Emy diGrappa (03:10):

Where did you go to grad school?

Patricia McInroy (03:11):

So I went to a school called Vermont College of Fine Arts. And it's a low residency program, meaning you go back in person every six months. But in between that time, you find a person on site to be your onsite instructor. That way you can live wherever you already are. I loved that model because I actually became connected with people all over the United States, instead of just all of us being in the same location.

Emy diGrappa (03:40):

So really, you first started out your career as a photojournalist, right?

Patricia McInroy (03:44):

That's correct. Yup.

Emy diGrappa (03:46):

Which I think is very fascinating. And especially the way you started out, which I think is so interesting how technology has really just taken off. And now with social media, people are making videos and they're being little professional photographers. I mean, really not professional. But you know what I mean? They're taking amazing photos from their phone. What do you think how that has changed your career or your profession?

Patricia McInroy (04:13):

I mean, I think the key for me was I kind of had to go with the flow. You could fight it and say, "Well, I'm going to stay here until this newspaper folds," which is what happened to the last daily newspaper I worked for. Or I could try to figure out what's next. And so I agree, everyone kind of is their own media outlet right now with social media. Everyone can put all of their information and images out there, but I do think there's a difference when you've taken the time to get trained on it a little bit more or tried to take it to another level. And I think you can tell the difference.

Emy diGrappa (04:48):

Right. So how did you start making films? Because I looked at your film, I'm so intrigued by it and wanted to know what was your inspiration for making the film called Invisible Wyoming.

Patricia McInroy (05:01):

Let me try to address both of those. How I learned it, well, when I went to grad school, I kind of didn't know what I was doing. When I signed up for grad school I was like, "This school sounds great and it seems so philosophical." Well, once I got there, I realized I had actually signed up for a conceptual art program. I wasn't in a tradition... I thought they were just going to help me get better and better at photography and maybe teach me some video. But you had to learn all the technical stuff on your own and then they gave you feedback on the content. Well, in reality, that's what we actually have to do in the world. Even if someone taught me the technical stuff today, it would change in six months. So it turns out that was a really good model.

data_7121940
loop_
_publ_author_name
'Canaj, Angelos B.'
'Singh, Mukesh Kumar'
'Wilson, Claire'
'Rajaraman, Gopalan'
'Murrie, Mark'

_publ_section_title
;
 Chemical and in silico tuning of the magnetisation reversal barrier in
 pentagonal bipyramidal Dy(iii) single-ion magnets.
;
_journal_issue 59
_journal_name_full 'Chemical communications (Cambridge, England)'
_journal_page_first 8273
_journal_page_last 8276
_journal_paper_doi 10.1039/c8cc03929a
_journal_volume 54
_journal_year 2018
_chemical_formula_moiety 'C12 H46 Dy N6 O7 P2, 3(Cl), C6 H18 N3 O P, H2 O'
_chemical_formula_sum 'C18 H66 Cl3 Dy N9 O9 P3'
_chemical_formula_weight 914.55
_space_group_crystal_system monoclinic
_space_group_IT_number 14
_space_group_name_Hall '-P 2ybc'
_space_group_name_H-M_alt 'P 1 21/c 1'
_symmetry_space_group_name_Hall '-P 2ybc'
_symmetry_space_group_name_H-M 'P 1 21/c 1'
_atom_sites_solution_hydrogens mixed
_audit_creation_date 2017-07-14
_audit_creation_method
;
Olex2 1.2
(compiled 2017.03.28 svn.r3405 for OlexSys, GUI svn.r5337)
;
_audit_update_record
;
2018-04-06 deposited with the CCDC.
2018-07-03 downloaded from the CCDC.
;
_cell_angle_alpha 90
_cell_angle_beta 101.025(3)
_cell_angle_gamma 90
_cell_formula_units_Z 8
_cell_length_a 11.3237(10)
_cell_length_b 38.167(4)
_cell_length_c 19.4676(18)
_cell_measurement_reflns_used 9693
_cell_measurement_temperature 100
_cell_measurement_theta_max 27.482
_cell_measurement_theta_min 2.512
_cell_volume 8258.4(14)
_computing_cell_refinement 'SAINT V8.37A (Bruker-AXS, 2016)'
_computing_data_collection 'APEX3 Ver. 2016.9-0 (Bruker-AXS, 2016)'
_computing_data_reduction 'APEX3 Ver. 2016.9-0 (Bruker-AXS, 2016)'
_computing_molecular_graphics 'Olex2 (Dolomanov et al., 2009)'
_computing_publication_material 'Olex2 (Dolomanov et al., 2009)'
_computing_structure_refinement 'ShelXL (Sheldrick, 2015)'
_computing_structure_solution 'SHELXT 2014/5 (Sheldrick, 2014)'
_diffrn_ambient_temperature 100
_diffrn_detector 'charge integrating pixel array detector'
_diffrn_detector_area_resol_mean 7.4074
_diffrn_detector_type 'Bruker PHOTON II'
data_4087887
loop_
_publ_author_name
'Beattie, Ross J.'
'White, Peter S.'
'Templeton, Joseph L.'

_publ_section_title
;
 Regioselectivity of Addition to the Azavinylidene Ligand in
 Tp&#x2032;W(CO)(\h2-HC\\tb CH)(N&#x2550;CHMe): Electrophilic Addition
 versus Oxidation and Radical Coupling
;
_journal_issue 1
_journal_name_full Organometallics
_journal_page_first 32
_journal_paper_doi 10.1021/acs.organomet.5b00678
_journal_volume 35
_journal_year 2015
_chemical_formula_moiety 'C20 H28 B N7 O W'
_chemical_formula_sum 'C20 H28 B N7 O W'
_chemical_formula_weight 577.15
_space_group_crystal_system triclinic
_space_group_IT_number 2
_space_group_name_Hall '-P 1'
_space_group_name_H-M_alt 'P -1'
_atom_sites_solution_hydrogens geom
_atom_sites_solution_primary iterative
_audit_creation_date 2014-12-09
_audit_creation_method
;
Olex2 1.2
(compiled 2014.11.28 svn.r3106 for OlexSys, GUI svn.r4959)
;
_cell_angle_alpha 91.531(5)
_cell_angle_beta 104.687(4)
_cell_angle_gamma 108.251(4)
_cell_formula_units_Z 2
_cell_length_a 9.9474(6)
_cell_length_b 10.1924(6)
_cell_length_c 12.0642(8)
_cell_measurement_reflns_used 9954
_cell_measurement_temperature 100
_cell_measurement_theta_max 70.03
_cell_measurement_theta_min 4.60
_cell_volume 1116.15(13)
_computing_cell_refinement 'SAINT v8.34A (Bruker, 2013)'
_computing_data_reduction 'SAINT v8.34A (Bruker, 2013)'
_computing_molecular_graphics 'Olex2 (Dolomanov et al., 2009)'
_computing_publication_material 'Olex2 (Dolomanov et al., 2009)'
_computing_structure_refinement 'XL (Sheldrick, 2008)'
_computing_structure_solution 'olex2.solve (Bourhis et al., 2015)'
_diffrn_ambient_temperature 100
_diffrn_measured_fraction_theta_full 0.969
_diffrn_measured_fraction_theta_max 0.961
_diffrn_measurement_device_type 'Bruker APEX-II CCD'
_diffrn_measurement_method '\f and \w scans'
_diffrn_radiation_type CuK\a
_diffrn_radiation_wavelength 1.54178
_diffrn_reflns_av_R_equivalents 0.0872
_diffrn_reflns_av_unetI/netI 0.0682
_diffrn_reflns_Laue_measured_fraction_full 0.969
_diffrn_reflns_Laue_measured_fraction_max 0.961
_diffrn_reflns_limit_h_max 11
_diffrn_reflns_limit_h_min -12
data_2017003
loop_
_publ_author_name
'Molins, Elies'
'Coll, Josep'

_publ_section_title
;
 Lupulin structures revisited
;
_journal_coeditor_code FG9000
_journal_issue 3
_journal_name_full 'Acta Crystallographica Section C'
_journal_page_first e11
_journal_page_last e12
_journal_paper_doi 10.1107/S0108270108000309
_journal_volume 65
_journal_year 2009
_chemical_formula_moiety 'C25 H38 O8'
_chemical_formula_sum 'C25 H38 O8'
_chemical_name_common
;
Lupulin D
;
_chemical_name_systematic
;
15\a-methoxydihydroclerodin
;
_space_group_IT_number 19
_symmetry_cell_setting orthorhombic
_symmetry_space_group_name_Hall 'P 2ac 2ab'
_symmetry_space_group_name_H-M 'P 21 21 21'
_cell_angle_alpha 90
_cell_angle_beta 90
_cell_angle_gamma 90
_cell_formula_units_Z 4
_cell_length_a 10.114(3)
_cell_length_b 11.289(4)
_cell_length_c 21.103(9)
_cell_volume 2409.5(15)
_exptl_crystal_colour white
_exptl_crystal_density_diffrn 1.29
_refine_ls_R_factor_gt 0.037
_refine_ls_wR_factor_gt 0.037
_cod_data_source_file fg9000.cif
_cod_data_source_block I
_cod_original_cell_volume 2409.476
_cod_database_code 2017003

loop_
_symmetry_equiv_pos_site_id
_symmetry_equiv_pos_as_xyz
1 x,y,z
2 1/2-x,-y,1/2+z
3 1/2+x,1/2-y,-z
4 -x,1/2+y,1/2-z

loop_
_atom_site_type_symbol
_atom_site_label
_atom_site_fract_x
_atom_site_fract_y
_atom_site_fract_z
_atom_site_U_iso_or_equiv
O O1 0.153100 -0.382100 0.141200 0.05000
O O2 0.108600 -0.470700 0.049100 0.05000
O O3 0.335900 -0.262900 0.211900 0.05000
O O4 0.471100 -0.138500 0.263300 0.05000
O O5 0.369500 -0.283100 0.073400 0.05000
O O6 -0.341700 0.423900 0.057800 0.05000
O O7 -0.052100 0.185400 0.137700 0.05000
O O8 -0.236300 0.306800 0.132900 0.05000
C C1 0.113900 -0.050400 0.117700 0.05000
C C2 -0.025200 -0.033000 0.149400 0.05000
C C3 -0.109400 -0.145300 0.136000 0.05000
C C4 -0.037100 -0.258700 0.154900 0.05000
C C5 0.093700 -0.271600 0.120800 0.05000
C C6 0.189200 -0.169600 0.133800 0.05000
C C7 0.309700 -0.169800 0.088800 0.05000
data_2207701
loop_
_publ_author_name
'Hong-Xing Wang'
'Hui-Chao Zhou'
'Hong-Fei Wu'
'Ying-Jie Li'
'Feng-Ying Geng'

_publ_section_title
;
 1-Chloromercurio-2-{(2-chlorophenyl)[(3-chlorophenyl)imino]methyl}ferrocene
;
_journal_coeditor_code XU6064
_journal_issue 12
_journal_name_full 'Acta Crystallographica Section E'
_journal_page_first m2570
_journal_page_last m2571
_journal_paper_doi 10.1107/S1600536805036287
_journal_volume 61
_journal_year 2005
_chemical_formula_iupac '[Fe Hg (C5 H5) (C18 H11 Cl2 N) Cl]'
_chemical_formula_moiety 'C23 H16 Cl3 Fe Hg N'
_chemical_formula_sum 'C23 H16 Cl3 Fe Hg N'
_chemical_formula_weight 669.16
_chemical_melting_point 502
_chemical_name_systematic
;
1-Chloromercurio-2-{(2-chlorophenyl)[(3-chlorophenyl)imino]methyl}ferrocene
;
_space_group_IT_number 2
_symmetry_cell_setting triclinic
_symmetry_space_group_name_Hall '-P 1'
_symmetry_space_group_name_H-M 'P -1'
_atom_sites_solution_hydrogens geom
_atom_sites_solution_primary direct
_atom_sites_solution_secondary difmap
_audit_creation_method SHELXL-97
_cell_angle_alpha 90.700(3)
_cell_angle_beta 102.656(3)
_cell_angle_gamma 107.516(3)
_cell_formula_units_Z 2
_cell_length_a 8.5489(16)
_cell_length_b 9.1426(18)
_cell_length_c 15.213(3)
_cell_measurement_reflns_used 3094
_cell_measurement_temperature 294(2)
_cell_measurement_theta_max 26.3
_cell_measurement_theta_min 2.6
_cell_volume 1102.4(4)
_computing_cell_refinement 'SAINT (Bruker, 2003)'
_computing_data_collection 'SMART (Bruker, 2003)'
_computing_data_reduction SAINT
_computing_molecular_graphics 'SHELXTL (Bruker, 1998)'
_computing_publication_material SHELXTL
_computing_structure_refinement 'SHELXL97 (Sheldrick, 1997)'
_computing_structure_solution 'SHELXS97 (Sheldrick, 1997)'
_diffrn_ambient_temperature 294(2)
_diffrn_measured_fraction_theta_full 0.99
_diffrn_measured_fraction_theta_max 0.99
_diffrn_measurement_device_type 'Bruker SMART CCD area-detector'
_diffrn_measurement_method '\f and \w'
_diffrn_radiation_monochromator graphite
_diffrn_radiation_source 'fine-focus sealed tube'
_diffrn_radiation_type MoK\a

(05:42):

As far as the Invisible Wyoming story, that's just always been one of those stories that I had in my mind. Like, I want to tell this, this is a story that I want to tell. And I think I'm the person that can tell it. And it's about the LGBTQ community in Wyoming. And having lived through that experience, when I would tell people about it, they would find it interesting. When I'm getting that kind of feedback from people that helps me realize, "Oh, this is a story I could share."

Emy diGrappa (06:13):

So interesting. One, I think Wyoming is invisible in many other ways. I mean, you've captured it in this one way with the LGBTQ community, but as I've been talking to people and learning how they come here and why they come here. And sometimes they come here for a job and they say, "I never even knew Wyoming existed."

Patricia McInroy (06:39):